• Accepted payment methods
  • Policies about late payments, including any fees

Understanding these requirements helps maintain a positive landlord-tenant relationship and ensures compliance with the lease agreement terms.

Rights and Responsibilities

Renting a house in Louisiana comes with specific rights and responsibilities that both landlords and tenants need to be aware of. This section outlines the key aspects of housing discrimination, privacy concerns, and the respective roles of landlords and tenants within these legal frameworks.

Understanding Housing Discrimination

In Louisiana, the Louisiana Attorney General’s Office enforces regulations that prohibit housing discrimination. This includes discrimination based on race, color, national origin, religion, sex, familial status, and disability. It is critical for tenants to recognize that they are entitled to equal treatment when seeking housing. Likewise, landlords should ensure compliance with these laws to provide fair housing opportunities.

  • Prohibited Actions: Refusing to rent, making housing unavailable, and imposing different terms or conditions.
  • Complaints: Tenants can file a complaint with the Louisiana Attorney General’s Office if they believe they have experienced discrimination.

Privacy and Property Concerns

Both tenants and landlords have interests in privacy and property concerns. Tenants have the right to enjoy their rented property without undue intrusion. Landlords, however, can enter the premises for legitimate reasons such as emergency repairs or routine maintenance, following proper notice as required by Louisiana law.

  • Landlord Entry: 24-hour notice is generally recommended for non-emergency access.
  • Emergency Situations: Landlords may enter without notice in cases of emergency to protect the property or the tenant’s welfare.

Roles of Landlords and Tenants

The relationship between landlords and tenants is governed by a set of responsibilities. Louisiana’s guidelines stipulate that landlords must provide safe and habitable living conditions and are responsible for repairs and maintenance. On the other hand, tenants must adhere to the lease agreement terms, pay rent on time, and maintain the property in good condition.

  • Landlords: Must perform necessary repairs, follow eviction laws, and respect tenants’ privacy.
  • Tenants: Required to keep the premises clean, dispose of waste properly, and avoid damage beyond normal wear and tear.

By understanding and adhering to these rights and responsibilities, landlords and tenants can ensure a respectful and lawful renting experience in Louisiana.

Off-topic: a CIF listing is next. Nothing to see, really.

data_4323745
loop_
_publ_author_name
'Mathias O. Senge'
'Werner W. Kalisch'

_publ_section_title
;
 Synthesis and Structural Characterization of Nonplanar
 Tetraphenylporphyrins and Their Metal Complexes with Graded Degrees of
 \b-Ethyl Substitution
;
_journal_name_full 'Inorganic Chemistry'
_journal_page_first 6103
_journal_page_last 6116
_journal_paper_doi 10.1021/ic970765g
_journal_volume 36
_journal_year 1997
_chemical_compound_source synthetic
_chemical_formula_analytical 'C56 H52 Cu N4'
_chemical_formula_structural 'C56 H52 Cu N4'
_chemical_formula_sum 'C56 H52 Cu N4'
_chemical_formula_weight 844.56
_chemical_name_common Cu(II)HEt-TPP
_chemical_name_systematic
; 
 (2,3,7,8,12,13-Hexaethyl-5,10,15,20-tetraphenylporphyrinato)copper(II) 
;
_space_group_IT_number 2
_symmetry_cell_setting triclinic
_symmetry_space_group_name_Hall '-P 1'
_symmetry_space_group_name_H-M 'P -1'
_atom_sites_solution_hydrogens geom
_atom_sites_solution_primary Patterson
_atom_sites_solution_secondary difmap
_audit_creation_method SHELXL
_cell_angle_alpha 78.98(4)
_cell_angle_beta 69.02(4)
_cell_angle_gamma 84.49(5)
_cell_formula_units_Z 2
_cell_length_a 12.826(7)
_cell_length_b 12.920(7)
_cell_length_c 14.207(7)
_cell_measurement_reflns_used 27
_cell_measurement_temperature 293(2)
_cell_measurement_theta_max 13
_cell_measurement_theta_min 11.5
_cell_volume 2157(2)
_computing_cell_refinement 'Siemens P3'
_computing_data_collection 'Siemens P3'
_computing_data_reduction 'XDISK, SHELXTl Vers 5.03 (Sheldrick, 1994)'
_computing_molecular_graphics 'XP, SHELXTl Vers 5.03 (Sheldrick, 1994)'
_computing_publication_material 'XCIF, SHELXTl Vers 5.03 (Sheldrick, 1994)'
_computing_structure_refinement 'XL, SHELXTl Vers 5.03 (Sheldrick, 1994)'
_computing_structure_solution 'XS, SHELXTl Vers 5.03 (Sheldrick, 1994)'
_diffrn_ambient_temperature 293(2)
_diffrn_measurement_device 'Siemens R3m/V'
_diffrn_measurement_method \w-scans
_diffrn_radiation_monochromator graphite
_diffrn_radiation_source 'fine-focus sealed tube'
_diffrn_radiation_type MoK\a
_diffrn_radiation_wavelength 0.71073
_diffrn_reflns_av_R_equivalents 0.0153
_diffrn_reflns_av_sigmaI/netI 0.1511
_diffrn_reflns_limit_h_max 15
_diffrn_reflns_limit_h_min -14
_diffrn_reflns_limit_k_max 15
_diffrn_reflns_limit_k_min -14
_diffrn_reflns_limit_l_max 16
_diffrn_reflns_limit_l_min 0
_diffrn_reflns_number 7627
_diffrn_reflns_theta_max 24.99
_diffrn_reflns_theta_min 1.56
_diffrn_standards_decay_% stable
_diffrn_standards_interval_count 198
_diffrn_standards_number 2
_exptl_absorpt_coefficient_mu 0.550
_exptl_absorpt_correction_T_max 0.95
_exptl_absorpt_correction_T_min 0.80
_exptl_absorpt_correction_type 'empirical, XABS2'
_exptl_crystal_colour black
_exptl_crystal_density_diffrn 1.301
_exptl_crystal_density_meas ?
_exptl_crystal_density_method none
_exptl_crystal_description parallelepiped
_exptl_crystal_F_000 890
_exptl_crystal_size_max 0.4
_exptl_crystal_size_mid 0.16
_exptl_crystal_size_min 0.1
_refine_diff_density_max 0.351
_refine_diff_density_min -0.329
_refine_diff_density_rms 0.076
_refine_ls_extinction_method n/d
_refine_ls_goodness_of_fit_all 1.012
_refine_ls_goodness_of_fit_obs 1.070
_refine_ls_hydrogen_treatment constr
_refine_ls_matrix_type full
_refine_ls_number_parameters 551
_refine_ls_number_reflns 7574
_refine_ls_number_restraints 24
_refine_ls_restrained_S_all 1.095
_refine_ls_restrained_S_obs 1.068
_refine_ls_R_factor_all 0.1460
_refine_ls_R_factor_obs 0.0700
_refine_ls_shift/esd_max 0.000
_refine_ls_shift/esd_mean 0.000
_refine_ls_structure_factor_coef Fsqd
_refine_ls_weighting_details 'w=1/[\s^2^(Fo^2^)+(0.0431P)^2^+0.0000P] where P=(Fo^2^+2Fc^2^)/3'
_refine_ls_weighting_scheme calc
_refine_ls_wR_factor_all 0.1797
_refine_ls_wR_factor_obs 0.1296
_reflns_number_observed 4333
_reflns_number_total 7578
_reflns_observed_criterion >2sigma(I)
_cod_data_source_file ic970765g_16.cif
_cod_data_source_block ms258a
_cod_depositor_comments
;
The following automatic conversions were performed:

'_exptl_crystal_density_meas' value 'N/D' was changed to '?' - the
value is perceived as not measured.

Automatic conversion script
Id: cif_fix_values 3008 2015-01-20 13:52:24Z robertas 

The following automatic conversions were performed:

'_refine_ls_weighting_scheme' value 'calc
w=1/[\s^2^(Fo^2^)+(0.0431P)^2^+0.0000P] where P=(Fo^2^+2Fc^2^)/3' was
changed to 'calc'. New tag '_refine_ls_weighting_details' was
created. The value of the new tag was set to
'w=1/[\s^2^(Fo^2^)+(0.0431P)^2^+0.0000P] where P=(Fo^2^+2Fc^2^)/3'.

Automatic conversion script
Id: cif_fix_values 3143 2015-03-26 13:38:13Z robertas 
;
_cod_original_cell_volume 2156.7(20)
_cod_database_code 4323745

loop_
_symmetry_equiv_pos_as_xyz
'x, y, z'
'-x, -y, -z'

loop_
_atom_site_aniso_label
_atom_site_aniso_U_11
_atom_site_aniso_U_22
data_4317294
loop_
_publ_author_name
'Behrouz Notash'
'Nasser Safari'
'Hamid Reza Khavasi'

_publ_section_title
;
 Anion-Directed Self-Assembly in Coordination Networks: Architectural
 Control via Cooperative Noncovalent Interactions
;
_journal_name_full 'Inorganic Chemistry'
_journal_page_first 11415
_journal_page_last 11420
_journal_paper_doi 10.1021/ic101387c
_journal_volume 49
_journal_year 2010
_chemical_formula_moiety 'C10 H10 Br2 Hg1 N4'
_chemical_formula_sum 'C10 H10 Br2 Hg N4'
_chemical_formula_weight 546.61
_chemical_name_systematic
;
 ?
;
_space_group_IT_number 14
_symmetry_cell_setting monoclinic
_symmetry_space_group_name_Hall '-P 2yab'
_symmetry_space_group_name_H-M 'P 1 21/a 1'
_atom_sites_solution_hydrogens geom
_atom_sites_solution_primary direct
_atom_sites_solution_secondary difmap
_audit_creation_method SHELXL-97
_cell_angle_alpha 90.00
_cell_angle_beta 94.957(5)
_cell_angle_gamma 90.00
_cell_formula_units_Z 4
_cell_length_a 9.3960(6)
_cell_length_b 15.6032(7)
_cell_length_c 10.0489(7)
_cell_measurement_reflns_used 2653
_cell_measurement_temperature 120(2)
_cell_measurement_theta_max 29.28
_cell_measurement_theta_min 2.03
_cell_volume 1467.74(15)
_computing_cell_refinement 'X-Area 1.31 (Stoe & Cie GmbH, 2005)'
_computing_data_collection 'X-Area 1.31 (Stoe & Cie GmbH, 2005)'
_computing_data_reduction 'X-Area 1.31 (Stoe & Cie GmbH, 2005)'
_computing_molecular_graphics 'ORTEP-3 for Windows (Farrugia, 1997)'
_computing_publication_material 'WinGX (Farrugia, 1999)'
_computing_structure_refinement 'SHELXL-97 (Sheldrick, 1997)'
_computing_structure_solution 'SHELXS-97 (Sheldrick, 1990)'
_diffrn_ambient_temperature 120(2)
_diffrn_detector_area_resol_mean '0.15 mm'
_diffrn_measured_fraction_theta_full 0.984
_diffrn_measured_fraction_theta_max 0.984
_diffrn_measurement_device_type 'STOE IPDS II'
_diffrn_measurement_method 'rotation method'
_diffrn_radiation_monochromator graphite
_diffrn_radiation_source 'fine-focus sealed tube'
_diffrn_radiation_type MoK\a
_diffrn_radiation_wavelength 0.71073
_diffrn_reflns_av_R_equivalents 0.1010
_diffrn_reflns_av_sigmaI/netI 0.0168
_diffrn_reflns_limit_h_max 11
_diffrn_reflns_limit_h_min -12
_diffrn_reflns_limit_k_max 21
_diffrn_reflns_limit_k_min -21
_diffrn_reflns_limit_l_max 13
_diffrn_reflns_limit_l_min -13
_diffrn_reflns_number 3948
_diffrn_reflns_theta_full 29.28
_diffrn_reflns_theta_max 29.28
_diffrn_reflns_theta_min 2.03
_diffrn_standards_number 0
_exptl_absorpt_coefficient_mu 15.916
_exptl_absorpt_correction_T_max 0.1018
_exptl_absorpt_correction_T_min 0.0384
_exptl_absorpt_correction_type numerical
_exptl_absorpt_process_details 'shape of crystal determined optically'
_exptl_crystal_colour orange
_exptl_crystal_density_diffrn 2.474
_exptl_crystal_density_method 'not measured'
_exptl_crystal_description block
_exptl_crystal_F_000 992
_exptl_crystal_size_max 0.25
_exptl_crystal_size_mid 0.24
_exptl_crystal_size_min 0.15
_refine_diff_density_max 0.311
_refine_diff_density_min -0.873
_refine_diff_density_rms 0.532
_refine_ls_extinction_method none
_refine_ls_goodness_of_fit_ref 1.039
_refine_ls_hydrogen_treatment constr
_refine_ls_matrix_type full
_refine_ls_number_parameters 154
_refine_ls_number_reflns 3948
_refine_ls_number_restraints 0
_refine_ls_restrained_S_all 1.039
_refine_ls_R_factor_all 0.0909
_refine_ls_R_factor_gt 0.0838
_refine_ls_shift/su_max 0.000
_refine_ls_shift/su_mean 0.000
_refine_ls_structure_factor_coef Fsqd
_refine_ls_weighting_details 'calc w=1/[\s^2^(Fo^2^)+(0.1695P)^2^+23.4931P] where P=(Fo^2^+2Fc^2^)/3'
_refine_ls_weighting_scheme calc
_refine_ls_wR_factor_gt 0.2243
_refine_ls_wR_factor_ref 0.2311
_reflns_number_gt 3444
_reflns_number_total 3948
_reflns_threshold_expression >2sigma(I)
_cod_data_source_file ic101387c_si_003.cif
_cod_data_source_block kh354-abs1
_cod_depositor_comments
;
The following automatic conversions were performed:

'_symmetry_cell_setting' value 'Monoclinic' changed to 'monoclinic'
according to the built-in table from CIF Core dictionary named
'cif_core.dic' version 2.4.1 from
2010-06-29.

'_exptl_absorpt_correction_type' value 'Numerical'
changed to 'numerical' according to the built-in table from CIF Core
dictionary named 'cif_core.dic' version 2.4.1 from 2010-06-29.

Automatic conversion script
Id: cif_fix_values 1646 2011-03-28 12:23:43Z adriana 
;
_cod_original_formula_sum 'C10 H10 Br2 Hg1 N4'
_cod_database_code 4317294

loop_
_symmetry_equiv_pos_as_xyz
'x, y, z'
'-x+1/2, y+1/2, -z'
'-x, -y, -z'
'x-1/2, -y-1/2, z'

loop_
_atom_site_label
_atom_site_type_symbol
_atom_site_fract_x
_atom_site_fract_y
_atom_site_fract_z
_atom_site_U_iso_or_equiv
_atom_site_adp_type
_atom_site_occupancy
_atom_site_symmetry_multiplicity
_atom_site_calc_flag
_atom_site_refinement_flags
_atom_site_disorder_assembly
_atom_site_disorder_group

Moving to Your New Home

When one is moving to a new home in Louisiana, it is crucial to approach the tasks systematically, from packing belongings to arranging the logistics of the move and ensuring utilities are functioning upon arrival.

Packing and Organizing

It is recommended that individuals create a detailed inventory of their belongings and categorize items by room for more efficient unpacking. Essential documents, valuables, and necessities should be packed in a clear, easily-accessible container. Labeling boxes and color-coding according to the room can greatly streamline the moving process.

Hiring Movers or DIY

The decision between hiring professional movers or opting to move oneself hinges on several factors such as budget, timing, and the complexity of the move. Obtaining quotes from reliable moving companies may be beneficial. If one decides on a DIY approach, it is important to secure a moving truck large enough for all items and to enlist help from friends or family.

Setting Up Utilities and Services

Prior to relocating, one should arrange the transfer or initiation of services such as electricity, water, gas, internet, and other essentials in their new Louisiana home. In Louisiana, the cost of utilities can vary, so it is prudent to understand the average utility costs to budget appropriately. Services usually require advance notice to ensure they’re operational by the move-in date.

Local Real Estate Agencies

In Louisiana, navigating the maze of house rentals is made easier by utilizing the resources available through local real estate agencies. Two important avenues for finding rentals include the Canadian Real Estate Association (CREA) and specific listings, such as those on Southfork Avenue.

Finding Rentals with CREA

The Canadian Real Estate Association (CREA) provides a reliable database for renters seeking properties in Louisiana. Renters can access a comprehensive list of available properties, which often includes detailed descriptions, pricing, and contact information. Sorting through these rentals can be done easily by setting filters for specific needs and preferences.

Listings on Southfork Ave

Rentals on Southfork Ave embody comfortable living in Louisiana with a variety of single-family homes to choose from. Local agencies maintain up-to-date listings that showcase homes of different sizes and styles to suit diverse tenant requirements. Renters are encouraged to view these listings directly to find a suitable rental on Southfork Ave.